What’s living if you never pull your shorts down and slide on the ice?
I actually said that to myself the last time I quit something. It made me feel better about my decision and made me feel better about where I knew I was going.
Quitting is usually considered as a very negative thing. I see it much differently, though. I mean, look at the blog title. I don’t quit things often, but when I do, it all works out. I of course think about it quite a bit, but in the end, I’ll pull the proverbial trigger. Or, the trigger on the gun which then reveals a sing from the barrel that doesn’t say “BANG” but “I QUIT”. Although, I’ve never said “I quit” to someone when actually quitting something. For the longest time, I didn’t want to view what I did as quitting. Then, I realized I had quit and I loved it.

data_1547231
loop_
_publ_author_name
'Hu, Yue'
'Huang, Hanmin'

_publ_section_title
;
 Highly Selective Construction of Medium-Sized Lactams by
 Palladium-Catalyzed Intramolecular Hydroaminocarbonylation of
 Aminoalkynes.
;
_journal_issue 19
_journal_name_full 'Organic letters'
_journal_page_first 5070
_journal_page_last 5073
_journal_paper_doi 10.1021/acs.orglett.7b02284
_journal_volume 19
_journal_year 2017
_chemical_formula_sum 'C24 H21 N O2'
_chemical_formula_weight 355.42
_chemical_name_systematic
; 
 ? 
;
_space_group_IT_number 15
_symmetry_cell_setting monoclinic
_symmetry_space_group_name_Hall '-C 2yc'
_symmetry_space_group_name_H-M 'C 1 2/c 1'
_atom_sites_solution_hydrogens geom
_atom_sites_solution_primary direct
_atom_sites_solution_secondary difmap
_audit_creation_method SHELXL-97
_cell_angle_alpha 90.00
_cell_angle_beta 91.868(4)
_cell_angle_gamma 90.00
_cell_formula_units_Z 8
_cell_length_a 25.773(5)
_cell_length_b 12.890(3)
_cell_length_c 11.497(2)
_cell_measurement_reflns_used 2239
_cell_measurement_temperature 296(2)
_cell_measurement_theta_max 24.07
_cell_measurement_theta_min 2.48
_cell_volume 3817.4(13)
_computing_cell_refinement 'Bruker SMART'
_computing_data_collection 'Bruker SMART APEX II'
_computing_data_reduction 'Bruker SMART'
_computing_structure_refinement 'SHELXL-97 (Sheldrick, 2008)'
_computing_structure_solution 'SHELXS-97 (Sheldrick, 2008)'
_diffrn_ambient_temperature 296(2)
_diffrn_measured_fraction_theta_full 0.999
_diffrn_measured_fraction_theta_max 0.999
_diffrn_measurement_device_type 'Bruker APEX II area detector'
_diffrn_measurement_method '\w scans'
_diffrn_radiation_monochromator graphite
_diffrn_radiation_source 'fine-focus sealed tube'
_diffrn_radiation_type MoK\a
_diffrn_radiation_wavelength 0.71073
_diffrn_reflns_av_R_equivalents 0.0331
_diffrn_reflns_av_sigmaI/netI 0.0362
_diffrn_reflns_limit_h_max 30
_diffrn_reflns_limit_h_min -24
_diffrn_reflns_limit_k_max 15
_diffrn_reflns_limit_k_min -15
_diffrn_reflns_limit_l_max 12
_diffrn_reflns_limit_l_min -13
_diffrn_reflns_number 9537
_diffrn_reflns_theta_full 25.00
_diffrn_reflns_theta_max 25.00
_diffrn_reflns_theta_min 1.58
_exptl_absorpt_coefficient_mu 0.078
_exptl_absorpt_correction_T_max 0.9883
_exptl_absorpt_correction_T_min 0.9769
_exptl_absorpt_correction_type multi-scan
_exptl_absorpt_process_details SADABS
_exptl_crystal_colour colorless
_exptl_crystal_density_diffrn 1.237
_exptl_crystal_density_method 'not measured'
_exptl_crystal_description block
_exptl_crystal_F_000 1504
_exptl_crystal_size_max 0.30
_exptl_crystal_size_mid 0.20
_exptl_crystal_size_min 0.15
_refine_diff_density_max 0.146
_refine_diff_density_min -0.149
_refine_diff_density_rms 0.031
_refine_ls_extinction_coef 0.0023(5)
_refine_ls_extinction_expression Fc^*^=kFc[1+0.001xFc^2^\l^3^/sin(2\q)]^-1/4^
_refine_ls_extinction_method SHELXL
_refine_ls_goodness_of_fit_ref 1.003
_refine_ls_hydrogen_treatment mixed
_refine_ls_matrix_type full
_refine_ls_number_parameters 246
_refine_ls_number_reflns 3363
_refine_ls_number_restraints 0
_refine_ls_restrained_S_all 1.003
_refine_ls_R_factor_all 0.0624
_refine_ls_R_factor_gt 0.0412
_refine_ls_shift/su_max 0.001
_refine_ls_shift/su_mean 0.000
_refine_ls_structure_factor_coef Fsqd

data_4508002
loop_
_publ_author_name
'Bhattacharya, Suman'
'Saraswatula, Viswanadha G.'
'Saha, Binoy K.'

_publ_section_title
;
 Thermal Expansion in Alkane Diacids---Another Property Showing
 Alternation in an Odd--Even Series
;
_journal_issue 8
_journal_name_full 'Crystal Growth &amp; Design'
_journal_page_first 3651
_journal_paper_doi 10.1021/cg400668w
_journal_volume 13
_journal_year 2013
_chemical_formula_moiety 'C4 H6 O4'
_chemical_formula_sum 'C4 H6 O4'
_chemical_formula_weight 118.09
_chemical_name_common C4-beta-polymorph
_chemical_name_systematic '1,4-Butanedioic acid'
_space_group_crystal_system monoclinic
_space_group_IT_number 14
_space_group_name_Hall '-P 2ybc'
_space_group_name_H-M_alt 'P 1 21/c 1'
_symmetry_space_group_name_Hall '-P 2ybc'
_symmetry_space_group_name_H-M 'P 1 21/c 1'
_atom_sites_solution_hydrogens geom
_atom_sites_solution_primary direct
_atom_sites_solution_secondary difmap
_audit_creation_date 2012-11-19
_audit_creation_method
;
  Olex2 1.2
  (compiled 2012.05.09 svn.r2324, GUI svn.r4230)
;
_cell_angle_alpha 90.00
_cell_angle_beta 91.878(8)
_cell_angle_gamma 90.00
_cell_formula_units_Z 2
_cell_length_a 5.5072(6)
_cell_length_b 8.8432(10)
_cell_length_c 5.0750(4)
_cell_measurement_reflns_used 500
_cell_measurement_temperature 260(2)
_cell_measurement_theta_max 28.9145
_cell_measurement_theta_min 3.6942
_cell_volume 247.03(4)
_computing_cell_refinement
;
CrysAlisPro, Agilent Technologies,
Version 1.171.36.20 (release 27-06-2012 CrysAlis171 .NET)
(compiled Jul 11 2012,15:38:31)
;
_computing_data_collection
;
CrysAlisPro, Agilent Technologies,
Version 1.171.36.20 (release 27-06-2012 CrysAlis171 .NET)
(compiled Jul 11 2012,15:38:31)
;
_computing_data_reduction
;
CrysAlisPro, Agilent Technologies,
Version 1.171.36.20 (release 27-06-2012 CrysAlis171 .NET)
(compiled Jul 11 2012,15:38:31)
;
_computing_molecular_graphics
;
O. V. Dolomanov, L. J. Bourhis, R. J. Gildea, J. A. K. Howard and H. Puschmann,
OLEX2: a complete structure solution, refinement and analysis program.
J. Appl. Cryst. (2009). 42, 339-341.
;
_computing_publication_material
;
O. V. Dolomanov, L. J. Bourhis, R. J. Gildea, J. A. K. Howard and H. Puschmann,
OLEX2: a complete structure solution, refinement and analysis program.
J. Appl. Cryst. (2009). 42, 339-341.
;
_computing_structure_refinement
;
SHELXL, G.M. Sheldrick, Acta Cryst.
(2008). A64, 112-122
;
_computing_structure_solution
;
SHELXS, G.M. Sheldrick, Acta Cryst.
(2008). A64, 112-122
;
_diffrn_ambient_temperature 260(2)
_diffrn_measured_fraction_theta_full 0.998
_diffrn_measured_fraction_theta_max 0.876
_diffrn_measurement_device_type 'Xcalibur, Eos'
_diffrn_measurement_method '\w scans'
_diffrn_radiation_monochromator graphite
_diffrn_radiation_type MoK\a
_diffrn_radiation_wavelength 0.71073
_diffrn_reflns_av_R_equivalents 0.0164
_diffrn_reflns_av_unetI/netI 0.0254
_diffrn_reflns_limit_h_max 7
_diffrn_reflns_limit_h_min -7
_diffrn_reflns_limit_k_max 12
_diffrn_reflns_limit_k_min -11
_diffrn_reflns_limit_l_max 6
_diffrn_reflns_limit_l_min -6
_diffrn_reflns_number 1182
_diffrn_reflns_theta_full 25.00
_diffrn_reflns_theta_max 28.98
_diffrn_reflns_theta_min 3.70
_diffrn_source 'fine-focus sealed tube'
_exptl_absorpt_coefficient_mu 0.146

I quit school and loved it. Although, there was definitely some rough moments. I quit my projectionist job at the cinema in order to fully pursue a design job. I loved that as well. Accepting that you’ve quit something that you know you do not need or deserve is a great feeling. It’s liberating and slightly intoxicating.
Do you see the light at the end of the tunnel immediately? Of course not. So, don’t quit something and yell at me when it doesn’t work out for you the next day. Just quitting isn’t enough. You have to quit and work at it. I’m a firm disbeliever in anything resembling fate. I believe what happens to me is all the result of past decisions I’ve made, whether large or extremely small. I determine my future by all my decisions now and even years ago. So, when it all works out in the end, it was me and those around me who got me there. Not anything else.
So, it can take awhile for the payoff, but it’ll come. ‘Having guts always works out for me’ is the other saying that came into my head other than the one about a bare ass on a large patch of ice. They both come from a different source, but take me to the same place.
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